In 2016, Complexcon completely destroyed the reputation of every streetwear trade show or convention to ever exist on the face of the Earth. That sounds dramatic, but it's true. The show lives up to its self-proclaimed metaphor of "the internet in real life." The show features just about every popular brand currently on the market, and just about every influential celebrity, within the hip-hop and street culture world, shows up.
It is the new Disneyland for any hypebeast (def.: person infatuated with modern street culture/trends) and while it only happens once a year, its power is unprecedented. Complexcon is killing traditional streetwear, in such a great way.
What does this even mean? Well, streetwear used to be a niche community for against-the-grain individuals to express their values without feeling judged, and not worrying about making white people feel uncomfortable. Today, shows like Complexcon and all who participate have thrown that into reverse overdrive.
At Complexcon this year, the attendance was doubled (which resulted in various altercations and fights), the vibe was oddly corporate, and the need to impress every other person who walked the grounds of the event slapped all of us in the face. According to an article by Highsnobiety, we all had mixed emotions. To put it short, it made streetwear feel (1) not niche at all, (2) far too organized, (3) like "looking cool" is the number one priority, and (4) like it has now become a competition, rather than a free and open lifestyle.
And the worst of it all, it was really fun. And it's only going to get better as much as it gets worse.
Stop it. You've been trying to decide for over an hour. The average human eats almost 90,000 meals in a lifetime (Source), why is this one so special? I'll tell you why, because you're about to eat at one of these glorious establishments:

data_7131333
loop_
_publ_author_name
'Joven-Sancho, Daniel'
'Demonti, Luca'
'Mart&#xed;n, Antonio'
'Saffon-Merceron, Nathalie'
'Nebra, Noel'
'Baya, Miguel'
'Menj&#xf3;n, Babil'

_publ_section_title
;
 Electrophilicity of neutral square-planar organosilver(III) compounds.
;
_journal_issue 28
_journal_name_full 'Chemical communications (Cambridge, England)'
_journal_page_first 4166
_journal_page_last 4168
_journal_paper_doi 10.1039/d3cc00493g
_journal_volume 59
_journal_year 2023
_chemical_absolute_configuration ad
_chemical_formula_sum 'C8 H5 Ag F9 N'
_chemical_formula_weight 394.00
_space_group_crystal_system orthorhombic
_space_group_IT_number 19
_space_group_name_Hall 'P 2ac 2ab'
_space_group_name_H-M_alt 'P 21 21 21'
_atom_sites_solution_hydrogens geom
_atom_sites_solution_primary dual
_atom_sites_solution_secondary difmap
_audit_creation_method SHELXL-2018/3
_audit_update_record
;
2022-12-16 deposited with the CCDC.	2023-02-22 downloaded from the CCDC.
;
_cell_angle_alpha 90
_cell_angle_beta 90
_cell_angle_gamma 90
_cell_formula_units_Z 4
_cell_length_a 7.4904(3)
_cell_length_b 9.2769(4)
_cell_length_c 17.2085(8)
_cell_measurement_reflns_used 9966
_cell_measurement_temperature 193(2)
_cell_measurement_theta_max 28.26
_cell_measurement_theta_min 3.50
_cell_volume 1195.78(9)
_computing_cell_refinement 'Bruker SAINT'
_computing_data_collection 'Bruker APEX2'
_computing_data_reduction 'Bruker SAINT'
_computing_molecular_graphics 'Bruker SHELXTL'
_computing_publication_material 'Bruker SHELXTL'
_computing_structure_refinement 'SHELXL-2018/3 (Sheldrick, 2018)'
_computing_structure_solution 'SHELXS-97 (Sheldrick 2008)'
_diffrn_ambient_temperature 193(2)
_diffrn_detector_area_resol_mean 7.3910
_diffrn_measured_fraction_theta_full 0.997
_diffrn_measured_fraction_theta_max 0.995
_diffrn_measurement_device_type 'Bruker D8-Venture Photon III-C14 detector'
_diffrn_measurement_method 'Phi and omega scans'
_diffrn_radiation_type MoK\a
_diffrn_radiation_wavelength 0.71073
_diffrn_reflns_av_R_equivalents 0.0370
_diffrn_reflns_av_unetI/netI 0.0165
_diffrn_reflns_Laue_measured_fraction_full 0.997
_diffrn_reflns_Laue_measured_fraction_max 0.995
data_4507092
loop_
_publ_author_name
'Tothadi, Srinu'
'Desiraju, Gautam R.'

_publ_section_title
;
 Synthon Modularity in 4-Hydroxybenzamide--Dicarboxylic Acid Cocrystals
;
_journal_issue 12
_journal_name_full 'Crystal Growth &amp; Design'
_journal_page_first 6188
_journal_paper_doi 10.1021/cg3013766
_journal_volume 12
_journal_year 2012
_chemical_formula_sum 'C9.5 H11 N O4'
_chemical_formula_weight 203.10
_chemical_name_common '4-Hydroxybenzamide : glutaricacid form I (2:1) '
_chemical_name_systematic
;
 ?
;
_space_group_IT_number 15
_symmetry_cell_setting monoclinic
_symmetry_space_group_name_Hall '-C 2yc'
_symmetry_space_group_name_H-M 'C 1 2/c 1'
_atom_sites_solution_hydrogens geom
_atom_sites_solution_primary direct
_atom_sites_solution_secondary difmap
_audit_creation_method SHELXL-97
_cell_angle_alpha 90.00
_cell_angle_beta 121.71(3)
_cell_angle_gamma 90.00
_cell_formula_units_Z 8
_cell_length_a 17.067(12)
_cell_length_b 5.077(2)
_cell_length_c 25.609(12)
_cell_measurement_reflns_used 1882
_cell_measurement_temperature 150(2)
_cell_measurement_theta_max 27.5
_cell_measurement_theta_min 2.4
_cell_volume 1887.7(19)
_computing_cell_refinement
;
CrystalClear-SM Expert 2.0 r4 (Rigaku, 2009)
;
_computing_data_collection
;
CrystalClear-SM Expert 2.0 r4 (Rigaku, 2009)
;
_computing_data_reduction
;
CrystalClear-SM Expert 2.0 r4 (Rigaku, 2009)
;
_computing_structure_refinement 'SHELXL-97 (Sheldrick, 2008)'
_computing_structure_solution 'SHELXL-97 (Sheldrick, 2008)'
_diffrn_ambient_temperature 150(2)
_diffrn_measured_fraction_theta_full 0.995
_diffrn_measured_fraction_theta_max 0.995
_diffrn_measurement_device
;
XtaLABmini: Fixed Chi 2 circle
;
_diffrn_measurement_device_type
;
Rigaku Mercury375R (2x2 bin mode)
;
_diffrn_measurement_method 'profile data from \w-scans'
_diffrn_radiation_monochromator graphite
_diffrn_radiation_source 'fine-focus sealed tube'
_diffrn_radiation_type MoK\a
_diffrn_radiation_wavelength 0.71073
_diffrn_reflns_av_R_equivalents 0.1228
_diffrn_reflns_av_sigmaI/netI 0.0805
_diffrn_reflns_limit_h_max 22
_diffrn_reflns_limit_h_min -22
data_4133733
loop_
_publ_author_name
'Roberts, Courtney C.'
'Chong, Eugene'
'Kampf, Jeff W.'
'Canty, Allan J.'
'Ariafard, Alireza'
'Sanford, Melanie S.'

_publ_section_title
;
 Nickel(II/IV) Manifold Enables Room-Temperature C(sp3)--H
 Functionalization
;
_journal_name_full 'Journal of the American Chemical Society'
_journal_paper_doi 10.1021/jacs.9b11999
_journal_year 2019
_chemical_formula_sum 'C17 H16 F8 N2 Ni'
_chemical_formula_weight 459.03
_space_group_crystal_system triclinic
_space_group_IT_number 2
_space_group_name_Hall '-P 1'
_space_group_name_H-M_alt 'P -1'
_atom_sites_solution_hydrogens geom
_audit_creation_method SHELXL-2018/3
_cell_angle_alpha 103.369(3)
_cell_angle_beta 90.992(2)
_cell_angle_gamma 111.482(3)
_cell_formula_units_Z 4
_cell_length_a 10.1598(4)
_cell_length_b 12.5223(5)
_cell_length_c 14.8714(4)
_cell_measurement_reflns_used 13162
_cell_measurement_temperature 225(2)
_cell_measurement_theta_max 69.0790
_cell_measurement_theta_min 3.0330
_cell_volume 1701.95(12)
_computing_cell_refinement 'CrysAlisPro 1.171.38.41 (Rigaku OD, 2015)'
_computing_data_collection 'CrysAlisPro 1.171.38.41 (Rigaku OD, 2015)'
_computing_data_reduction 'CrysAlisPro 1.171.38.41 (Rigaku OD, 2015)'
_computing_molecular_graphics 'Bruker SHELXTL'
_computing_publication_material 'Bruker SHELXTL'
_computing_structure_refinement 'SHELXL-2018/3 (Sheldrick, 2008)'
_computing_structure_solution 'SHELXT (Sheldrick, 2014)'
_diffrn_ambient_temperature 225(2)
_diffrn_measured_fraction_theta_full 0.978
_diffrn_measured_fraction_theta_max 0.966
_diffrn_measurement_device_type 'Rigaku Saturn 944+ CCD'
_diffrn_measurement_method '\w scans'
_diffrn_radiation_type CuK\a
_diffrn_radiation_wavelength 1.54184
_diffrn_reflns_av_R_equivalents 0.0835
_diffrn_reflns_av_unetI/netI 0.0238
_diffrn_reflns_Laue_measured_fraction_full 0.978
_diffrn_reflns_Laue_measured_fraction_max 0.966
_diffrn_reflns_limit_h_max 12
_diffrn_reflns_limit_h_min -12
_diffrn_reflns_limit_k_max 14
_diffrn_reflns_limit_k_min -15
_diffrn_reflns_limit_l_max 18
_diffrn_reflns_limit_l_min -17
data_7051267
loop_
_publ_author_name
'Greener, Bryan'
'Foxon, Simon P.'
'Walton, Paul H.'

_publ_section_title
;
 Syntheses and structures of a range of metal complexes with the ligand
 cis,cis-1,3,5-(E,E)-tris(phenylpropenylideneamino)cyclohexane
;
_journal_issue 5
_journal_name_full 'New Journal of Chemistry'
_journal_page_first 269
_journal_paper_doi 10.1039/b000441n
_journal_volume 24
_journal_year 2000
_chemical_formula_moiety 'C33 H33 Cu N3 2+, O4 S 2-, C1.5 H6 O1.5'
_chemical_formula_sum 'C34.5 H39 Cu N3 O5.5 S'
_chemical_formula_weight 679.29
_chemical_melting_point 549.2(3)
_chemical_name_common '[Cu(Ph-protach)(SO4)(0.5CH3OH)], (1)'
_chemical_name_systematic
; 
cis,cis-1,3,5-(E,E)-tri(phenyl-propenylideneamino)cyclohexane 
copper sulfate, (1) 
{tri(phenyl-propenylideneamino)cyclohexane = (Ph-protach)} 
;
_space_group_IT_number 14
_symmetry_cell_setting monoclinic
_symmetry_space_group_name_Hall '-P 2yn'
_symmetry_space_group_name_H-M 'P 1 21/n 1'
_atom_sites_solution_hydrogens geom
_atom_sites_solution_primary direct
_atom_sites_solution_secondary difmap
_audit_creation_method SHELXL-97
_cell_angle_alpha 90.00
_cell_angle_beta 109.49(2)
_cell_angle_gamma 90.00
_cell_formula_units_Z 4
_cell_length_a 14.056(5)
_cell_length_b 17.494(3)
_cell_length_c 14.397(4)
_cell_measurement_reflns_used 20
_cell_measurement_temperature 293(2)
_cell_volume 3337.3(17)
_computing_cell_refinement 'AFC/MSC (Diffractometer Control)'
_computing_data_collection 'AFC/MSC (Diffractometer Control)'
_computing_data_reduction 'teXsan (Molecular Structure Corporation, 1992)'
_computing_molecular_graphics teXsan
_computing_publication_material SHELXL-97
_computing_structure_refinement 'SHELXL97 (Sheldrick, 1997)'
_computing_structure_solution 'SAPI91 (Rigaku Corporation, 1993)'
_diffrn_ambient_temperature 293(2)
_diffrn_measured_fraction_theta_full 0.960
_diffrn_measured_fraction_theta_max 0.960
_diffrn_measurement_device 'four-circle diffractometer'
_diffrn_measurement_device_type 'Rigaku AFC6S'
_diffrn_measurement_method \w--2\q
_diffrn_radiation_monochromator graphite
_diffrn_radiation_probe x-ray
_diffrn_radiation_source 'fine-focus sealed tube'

There, I narrowed it down for you. LA is a big city, so at this point you should probably just go to the one closest to you... Still can't decide? Just go to Chipotle and get a Sofritas bowl, go to bed later, wake up, and don't forget that I told you about these when you get hungry tomorrow.
P.S. I'm happy you're vegan.
So I was at this social media influencer workshop the other day, it was 7 hours long. I have a pretty bad attention span, so I missed a lot of the redundant information about what hashtags to use and how to edit your photos/videos to look like everyone else's. Long story short, the atmosphere in the room was pretty dead. That is, until this guy Nigel Tierney came up to speak. But instead of speaking, he plugged his phone into the TV so we could see what he was doing, opened this camera app, pointed his camera at an empty table nearby, and a VERY REALISTIC T-REX appeared and started roaring at us like we were in Jurassic Park all of a sudden. *queue headline of this article*
The energy in the room lit up. We were just formally introduced to Augmented Reality. Well, we have already been introduced to augmented reality (Pokemon Go, the dancing hot-dog filter on Snapchat, etc.), but this time was special. We all weren't ready for AR, and Nigel went on to show us why:
AR has been developing behind the scenes for years. If you look at the photo above, you may be able to see where it's headed. According to AdWeek, "AR transforms your current environment by adding digital information to your line of sight." What this means is that a layer of digital content will simultaneously interact with our actual human perception of the world.
Imagine looking at a stranger across the table from you and being able to see data of how well you two "match up", or looking at new snacks on a grocery shelf and being able to be presented with which one you might like most based upon your taste preferences and dietary needs, or making a T-REX appear with your mind anywhere you want!
I'm getting carried away here. But let's face it, AR is coming, and we're all not ready for it.
Dominic Tierno | The Pennsylvania State University | firstname.lastname@example.org